Education Funding Report Roundup

Performance Pay Proves Challenging

By Stephen Sawchuk — September 23, 2014 1 min read
  • Save to favorites
  • Print

An early study of a federal program that awards performance-based pay finds that districts didn’t always adhere to all of its components, and that they seem to have struggled to communicate program goals and features to teachers.

On the upside, participating teachers generally said they were happy with the performance measures used to evaluate them, and didn’t feel that collaboration in their schools decreased as a result—one of the oft-cited complaints about such programs.

The study, conducted on behalf of the U.S. Department of Education by Mathematica Policy Research, was released last week. It represents districts from the 2010 awards; the data come from the 2011-12 school year.

The Teacher Incentive Fund, begun in 2006, awards grants to states, districts, and nonprofits to implement performance-based pay programs for teachers and principals. Among other provisions, districts are to adopt measures of educator effectiveness, establish a pay-for-performance bonus system based on those measures, give extra bonuses to teachers who take on added roles and responsibilities, and provide professional development.

The study notes that:

•Although 80 percent of districts met the requirement to use test scores and observations to measure teacher effectiveness, just 46 percent included all four required components.

•Even though the program specified that awards should be reserved for educators who were far better than average, districts were prepared to give them to more than 90 percent of eligible educators.

•In a subset of 10 districts, fewer than half of teachers thought they were eligible for the bonus, even though all were. They also perceived the award amounts to be much lower than they actually were.

A version of this article appeared in the September 24, 2014 edition of Education Week as Performance Pay Proves Challenging


Classroom Technology Webinar How Pandemic Tech Is (and Is Not) Transforming K-12 Schools
The COVID-19 pandemic—and the resulting rise in virtual learning and big investments in digital learning tools— helped educators propel their technology skills to the next level. Teachers have become more adept at using learning management
This content is provided by our sponsor. It is not written by and does not necessarily reflect the views of Education Week's editorial staff.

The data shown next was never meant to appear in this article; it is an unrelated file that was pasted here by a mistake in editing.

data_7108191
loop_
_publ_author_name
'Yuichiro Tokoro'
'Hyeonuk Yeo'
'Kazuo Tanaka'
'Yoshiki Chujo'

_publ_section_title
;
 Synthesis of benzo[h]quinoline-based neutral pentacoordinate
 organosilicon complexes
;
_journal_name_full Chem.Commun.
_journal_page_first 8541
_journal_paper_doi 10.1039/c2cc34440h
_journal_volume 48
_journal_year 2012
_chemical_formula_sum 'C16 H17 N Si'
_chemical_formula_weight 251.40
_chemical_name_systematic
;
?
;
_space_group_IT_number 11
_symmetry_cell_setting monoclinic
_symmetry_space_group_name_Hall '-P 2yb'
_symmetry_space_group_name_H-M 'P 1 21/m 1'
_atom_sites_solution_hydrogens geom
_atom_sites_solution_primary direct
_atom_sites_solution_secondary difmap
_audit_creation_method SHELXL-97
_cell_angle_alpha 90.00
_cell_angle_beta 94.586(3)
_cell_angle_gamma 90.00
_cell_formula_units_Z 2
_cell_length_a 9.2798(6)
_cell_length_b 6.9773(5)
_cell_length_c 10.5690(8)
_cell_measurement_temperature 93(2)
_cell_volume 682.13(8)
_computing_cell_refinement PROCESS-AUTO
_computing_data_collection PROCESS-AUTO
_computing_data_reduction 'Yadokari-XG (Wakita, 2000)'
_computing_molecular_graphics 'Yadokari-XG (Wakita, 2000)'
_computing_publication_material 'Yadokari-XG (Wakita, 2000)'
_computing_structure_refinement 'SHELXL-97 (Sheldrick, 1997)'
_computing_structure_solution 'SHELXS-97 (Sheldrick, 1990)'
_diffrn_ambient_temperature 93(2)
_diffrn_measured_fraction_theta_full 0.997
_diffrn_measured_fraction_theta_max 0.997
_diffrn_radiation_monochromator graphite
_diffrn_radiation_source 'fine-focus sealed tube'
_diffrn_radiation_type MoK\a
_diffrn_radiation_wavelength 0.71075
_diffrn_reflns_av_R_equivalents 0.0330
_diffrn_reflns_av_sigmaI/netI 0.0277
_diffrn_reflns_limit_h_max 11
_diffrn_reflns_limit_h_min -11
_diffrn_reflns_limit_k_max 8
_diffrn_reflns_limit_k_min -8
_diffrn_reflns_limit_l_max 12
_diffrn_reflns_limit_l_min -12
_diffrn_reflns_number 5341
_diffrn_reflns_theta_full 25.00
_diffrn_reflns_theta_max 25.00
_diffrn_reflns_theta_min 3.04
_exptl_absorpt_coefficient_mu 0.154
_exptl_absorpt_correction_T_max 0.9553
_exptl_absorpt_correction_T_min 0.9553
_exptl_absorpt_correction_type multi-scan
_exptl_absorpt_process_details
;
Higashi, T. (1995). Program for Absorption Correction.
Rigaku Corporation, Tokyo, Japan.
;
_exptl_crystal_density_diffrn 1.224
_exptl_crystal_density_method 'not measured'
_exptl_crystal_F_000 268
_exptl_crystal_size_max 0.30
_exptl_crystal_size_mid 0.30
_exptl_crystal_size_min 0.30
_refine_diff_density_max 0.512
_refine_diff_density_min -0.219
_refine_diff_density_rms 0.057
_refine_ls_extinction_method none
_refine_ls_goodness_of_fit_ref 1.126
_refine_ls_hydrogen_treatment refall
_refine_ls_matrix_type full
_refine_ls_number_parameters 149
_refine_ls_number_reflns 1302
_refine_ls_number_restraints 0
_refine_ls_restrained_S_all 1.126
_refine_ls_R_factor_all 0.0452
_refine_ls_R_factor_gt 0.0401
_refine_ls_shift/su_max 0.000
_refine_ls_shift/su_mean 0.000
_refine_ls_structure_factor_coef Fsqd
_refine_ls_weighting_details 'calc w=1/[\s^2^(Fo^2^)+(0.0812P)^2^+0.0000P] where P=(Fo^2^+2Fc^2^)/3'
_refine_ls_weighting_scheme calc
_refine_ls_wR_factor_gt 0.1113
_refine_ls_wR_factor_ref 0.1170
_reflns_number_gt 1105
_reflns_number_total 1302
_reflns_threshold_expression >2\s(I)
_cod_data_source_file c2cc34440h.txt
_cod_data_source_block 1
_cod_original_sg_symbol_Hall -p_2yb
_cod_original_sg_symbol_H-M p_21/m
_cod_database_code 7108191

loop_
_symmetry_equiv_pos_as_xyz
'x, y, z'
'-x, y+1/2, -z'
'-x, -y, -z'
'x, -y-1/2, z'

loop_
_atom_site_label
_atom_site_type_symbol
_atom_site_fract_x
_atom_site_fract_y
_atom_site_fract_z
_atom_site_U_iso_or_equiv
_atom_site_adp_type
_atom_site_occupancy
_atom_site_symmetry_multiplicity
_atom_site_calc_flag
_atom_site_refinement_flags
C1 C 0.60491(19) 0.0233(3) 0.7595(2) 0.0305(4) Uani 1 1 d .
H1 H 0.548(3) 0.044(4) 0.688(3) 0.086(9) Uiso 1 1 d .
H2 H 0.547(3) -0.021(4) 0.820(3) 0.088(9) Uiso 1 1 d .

Student Well-Being Webinar
Building Teacher Capacity for Social-Emotional Learning
Set goals that support adult well-being and social-emotional learning: register today!

Content provided by Panorama
Jobs October 2021 Virtual Career Fair for Teachers and K-12 Staff
Find teaching jobs and other jobs in K-12 education at the EdWeek Top School Jobs virtual career fair.

EdWeek Top School Jobs

Teacher Jobs
Search over ten thousand teaching jobs nationwide — elementary, middle, high school and more.
View Jobs
Principal Jobs
Find hundreds of jobs for principals, assistant principals, and other school leadership roles.
View Jobs
Administrator Jobs
Over a thousand district-level jobs: superintendents, directors, more.
View Jobs
Support Staff Jobs
Search thousands of jobs, from paraprofessionals to counselors and more.
View Jobs

Read Next

Education Funding Opinion Don’t Plan on That Federal Education Spending Spree
A Democratic spending spree once depicted as inevitable is shrinking before our eyes, meaning big implications for education.
4 min read
Image shows a multi-tailed arrow hitting the bullseye of a target.
DigitalVision Vectors/Getty
Education Funding Feds Pump $1.5 Billion Extra Toward Schools to Address Cafeteria Food Shortage
The U.S. Department of Agriculture announced funds to help schools more easily purchase U.S.-grown foods amid widespread supply shortages.
1 min read
Empty school cafeteria
iStock/Getty Images Plus
Education Funding Letter to the Editor More Money for Schools Isn’t the Answer
The real problem is not funding but demands that teachers do more than just teach their subject, writes Walt Gardner.
1 min read
Education Funding Opinion Manchin Just Downsized the Dems’ Massive Education Spending Plans
Democratic Sen. Joe Manchin may have blown a gaping hole in the education community’s hopes for supersized new federal outlays.
4 min read
Image shows a multi-tailed arrow hitting the bullseye of a target.
DigitalVision Vectors/Getty